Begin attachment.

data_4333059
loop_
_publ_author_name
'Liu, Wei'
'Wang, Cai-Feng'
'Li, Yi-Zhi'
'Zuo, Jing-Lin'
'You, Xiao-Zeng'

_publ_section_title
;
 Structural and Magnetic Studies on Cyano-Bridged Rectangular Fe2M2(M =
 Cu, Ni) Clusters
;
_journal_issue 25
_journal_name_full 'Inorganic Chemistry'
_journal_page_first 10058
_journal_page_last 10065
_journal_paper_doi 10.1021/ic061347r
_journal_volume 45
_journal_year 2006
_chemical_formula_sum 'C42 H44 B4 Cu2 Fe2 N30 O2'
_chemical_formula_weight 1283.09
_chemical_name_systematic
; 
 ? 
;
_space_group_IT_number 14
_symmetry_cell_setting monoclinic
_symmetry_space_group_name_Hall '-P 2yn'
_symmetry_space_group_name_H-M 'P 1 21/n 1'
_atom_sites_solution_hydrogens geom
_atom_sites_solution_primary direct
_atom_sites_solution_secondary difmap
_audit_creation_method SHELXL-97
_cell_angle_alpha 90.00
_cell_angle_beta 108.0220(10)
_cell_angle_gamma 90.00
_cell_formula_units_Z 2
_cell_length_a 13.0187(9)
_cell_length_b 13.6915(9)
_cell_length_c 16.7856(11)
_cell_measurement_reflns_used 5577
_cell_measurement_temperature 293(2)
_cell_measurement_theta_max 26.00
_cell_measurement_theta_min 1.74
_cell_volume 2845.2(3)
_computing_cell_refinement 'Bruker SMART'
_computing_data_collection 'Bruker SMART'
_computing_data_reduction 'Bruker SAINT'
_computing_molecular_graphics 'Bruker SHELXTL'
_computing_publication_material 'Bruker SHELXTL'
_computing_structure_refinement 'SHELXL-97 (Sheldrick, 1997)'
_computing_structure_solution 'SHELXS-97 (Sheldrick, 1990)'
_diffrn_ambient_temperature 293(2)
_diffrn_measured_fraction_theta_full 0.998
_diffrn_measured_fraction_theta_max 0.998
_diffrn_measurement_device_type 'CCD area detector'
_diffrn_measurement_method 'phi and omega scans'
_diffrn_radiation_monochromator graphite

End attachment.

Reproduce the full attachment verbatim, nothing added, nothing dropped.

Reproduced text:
data_4333059
loop_
_publ_author_name
'Liu, Wei'
'Wang, Cai-Feng'
'Li, Yi-Zhi'
'Zuo, Jing-Lin'
'You, Xiao-Zeng'

_publ_section_title
;
 Structural and Magnetic Studies on Cyano-Bridged Rectangular Fe2M2(M =
 Cu, Ni) Clusters
;
_journal_issue 25
_journal_name_full 'Inorganic Chemistry'
_journal_page_first 10058
_journal_page_last 10065
_journal_paper_doi 10.1021/ic061347r
_journal_volume 45
_journal_year 2006
_chemical_formula_sum 'C42 H44 B4 Cu2 Fe2 N30 O2'
_chemical_formula_weight 1283.09
_chemical_name_systematic
; 
 ? 
;
_space_group_IT_number 14
_symmetry_cell_setting monoclinic
_symmetry_space_group_name_Hall '-P 2yn'
_symmetry_space_group_name_H-M 'P 1 21/n 1'
_atom_sites_solution_hydrogens geom
_atom_sites_solution_primary direct
_atom_sites_solution_secondary difmap
_audit_creation_method SHELXL-97
_cell_angle_alpha 90.00
_cell_angle_beta 108.0220(10)
_cell_angle_gamma 90.00
_cell_formula_units_Z 2
_cell_length_a 13.0187(9)
_cell_length_b 13.6915(9)
_cell_length_c 16.7856(11)
_cell_measurement_reflns_used 5577
_cell_measurement_temperature 293(2)
_cell_measurement_theta_max 26.00
_cell_measurement_theta_min 1.74
_cell_volume 2845.2(3)
_computing_cell_refinement 'Bruker SMART'
_computing_data_collection 'Bruker SMART'
_computing_data_reduction 'Bruker SAINT'
_computing_molecular_graphics 'Bruker SHELXTL'
_computing_publication_material 'Bruker SHELXTL'
_computing_structure_refinement 'SHELXL-97 (Sheldrick, 1997)'
_computing_structure_solution 'SHELXS-97 (Sheldrick, 1990)'
_diffrn_ambient_temperature 293(2)
_diffrn_measured_fraction_theta_full 0.998
_diffrn_measured_fraction_theta_max 0.998
_diffrn_measurement_device_type 'CCD area detector'
_diffrn_measurement_method 'phi and omega scans'
_diffrn_radiation_monochromator graphite